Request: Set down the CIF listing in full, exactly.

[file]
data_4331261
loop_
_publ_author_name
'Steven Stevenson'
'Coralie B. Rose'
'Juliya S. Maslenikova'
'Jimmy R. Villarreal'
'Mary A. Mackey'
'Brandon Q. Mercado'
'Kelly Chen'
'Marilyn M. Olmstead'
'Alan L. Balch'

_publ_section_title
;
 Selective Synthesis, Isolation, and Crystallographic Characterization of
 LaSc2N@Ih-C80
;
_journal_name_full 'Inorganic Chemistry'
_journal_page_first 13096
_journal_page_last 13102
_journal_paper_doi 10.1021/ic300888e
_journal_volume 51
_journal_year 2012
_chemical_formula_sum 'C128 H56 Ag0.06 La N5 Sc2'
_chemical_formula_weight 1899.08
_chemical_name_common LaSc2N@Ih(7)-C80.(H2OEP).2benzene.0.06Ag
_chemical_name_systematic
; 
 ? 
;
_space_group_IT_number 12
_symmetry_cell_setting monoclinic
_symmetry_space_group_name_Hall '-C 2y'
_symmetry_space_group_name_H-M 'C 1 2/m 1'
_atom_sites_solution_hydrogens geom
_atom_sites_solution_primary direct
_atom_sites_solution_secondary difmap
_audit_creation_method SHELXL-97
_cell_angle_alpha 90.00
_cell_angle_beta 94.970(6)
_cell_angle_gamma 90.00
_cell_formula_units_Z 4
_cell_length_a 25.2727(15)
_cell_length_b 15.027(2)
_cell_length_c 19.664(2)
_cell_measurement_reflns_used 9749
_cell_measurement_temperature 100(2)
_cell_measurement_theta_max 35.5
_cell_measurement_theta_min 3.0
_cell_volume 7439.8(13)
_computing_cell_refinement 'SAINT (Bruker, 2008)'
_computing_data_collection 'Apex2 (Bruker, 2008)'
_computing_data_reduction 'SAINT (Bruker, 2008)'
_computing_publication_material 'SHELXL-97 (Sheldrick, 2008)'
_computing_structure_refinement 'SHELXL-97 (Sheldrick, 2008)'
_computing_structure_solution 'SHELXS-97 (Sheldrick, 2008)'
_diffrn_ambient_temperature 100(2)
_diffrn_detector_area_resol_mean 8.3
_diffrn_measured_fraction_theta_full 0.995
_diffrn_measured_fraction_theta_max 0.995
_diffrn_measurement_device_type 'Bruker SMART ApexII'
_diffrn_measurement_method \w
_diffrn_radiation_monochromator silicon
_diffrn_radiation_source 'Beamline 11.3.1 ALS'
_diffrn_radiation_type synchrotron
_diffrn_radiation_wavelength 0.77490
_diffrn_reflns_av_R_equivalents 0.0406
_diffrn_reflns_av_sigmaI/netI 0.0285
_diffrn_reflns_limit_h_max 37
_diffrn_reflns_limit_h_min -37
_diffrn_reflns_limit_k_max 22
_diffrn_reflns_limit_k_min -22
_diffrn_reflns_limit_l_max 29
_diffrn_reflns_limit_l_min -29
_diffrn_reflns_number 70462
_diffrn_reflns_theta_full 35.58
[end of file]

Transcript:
data_4331261
loop_
_publ_author_name
'Steven Stevenson'
'Coralie B. Rose'
'Juliya S. Maslenikova'
'Jimmy R. Villarreal'
'Mary A. Mackey'
'Brandon Q. Mercado'
'Kelly Chen'
'Marilyn M. Olmstead'
'Alan L. Balch'

_publ_section_title
;
 Selective Synthesis, Isolation, and Crystallographic Characterization of
 LaSc2N@Ih-C80
;
_journal_name_full 'Inorganic Chemistry'
_journal_page_first 13096
_journal_page_last 13102
_journal_paper_doi 10.1021/ic300888e
_journal_volume 51
_journal_year 2012
_chemical_formula_sum 'C128 H56 Ag0.06 La N5 Sc2'
_chemical_formula_weight 1899.08
_chemical_name_common LaSc2N@Ih(7)-C80.(H2OEP).2benzene.0.06Ag
_chemical_name_systematic
; 
 ? 
;
_space_group_IT_number 12
_symmetry_cell_setting monoclinic
_symmetry_space_group_name_Hall '-C 2y'
_symmetry_space_group_name_H-M 'C 1 2/m 1'
_atom_sites_solution_hydrogens geom
_atom_sites_solution_primary direct
_atom_sites_solution_secondary difmap
_audit_creation_method SHELXL-97
_cell_angle_alpha 90.00
_cell_angle_beta 94.970(6)
_cell_angle_gamma 90.00
_cell_formula_units_Z 4
_cell_length_a 25.2727(15)
_cell_length_b 15.027(2)
_cell_length_c 19.664(2)
_cell_measurement_reflns_used 9749
_cell_measurement_temperature 100(2)
_cell_measurement_theta_max 35.5
_cell_measurement_theta_min 3.0
_cell_volume 7439.8(13)
_computing_cell_refinement 'SAINT (Bruker, 2008)'
_computing_data_collection 'Apex2 (Bruker, 2008)'
_computing_data_reduction 'SAINT (Bruker, 2008)'
_computing_publication_material 'SHELXL-97 (Sheldrick, 2008)'
_computing_structure_refinement 'SHELXL-97 (Sheldrick, 2008)'
_computing_structure_solution 'SHELXS-97 (Sheldrick, 2008)'
_diffrn_ambient_temperature 100(2)
_diffrn_detector_area_resol_mean 8.3
_diffrn_measured_fraction_theta_full 0.995
_diffrn_measured_fraction_theta_max 0.995
_diffrn_measurement_device_type 'Bruker SMART ApexII'
_diffrn_measurement_method \w
_diffrn_radiation_monochromator silicon
_diffrn_radiation_source 'Beamline 11.3.1 ALS'
_diffrn_radiation_type synchrotron
_diffrn_radiation_wavelength 0.77490
_diffrn_reflns_av_R_equivalents 0.0406
_diffrn_reflns_av_sigmaI/netI 0.0285
_diffrn_reflns_limit_h_max 37
_diffrn_reflns_limit_h_min -37
_diffrn_reflns_limit_k_max 22
_diffrn_reflns_limit_k_min -22
_diffrn_reflns_limit_l_max 29
_diffrn_reflns_limit_l_min -29
_diffrn_reflns_number 70462
_diffrn_reflns_theta_full 35.58